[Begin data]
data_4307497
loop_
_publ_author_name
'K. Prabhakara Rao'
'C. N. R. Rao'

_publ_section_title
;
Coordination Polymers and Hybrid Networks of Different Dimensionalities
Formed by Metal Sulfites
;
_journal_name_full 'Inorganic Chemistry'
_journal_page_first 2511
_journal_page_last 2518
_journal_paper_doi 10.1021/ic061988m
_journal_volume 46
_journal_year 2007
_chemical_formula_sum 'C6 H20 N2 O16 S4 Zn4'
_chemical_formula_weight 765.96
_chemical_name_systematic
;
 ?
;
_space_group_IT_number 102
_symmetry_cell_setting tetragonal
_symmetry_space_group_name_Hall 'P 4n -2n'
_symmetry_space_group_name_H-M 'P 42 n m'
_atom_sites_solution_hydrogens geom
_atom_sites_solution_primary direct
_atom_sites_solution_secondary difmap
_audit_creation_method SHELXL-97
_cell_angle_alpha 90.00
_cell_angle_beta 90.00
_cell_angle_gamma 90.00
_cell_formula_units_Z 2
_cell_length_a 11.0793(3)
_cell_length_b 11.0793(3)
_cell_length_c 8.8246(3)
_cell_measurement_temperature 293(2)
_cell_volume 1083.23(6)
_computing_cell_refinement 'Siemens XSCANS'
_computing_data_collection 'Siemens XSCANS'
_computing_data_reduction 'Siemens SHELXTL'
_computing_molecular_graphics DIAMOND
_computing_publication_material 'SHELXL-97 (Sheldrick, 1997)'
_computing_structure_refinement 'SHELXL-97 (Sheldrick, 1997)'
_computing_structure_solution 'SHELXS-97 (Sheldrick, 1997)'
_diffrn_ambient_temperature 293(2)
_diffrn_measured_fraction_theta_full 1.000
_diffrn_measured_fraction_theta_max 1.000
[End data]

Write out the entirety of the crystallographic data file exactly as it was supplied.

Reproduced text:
data_4307497
loop_
_publ_author_name
'K. Prabhakara Rao'
'C. N. R. Rao'

_publ_section_title
;
Coordination Polymers and Hybrid Networks of Different Dimensionalities
Formed by Metal Sulfites
;
_journal_name_full 'Inorganic Chemistry'
_journal_page_first 2511
_journal_page_last 2518
_journal_paper_doi 10.1021/ic061988m
_journal_volume 46
_journal_year 2007
_chemical_formula_sum 'C6 H20 N2 O16 S4 Zn4'
_chemical_formula_weight 765.96
_chemical_name_systematic
;
 ?
;
_space_group_IT_number 102
_symmetry_cell_setting tetragonal
_symmetry_space_group_name_Hall 'P 4n -2n'
_symmetry_space_group_name_H-M 'P 42 n m'
_atom_sites_solution_hydrogens geom
_atom_sites_solution_primary direct
_atom_sites_solution_secondary difmap
_audit_creation_method SHELXL-97
_cell_angle_alpha 90.00
_cell_angle_beta 90.00
_cell_angle_gamma 90.00
_cell_formula_units_Z 2
_cell_length_a 11.0793(3)
_cell_length_b 11.0793(3)
_cell_length_c 8.8246(3)
_cell_measurement_temperature 293(2)
_cell_volume 1083.23(6)
_computing_cell_refinement 'Siemens XSCANS'
_computing_data_collection 'Siemens XSCANS'
_computing_data_reduction 'Siemens SHELXTL'
_computing_molecular_graphics DIAMOND
_computing_publication_material 'SHELXL-97 (Sheldrick, 1997)'
_computing_structure_refinement 'SHELXL-97 (Sheldrick, 1997)'
_computing_structure_solution 'SHELXS-97 (Sheldrick, 1997)'
_diffrn_ambient_temperature 293(2)
_diffrn_measured_fraction_theta_full 1.000
_diffrn_measured_fraction_theta_max 1.000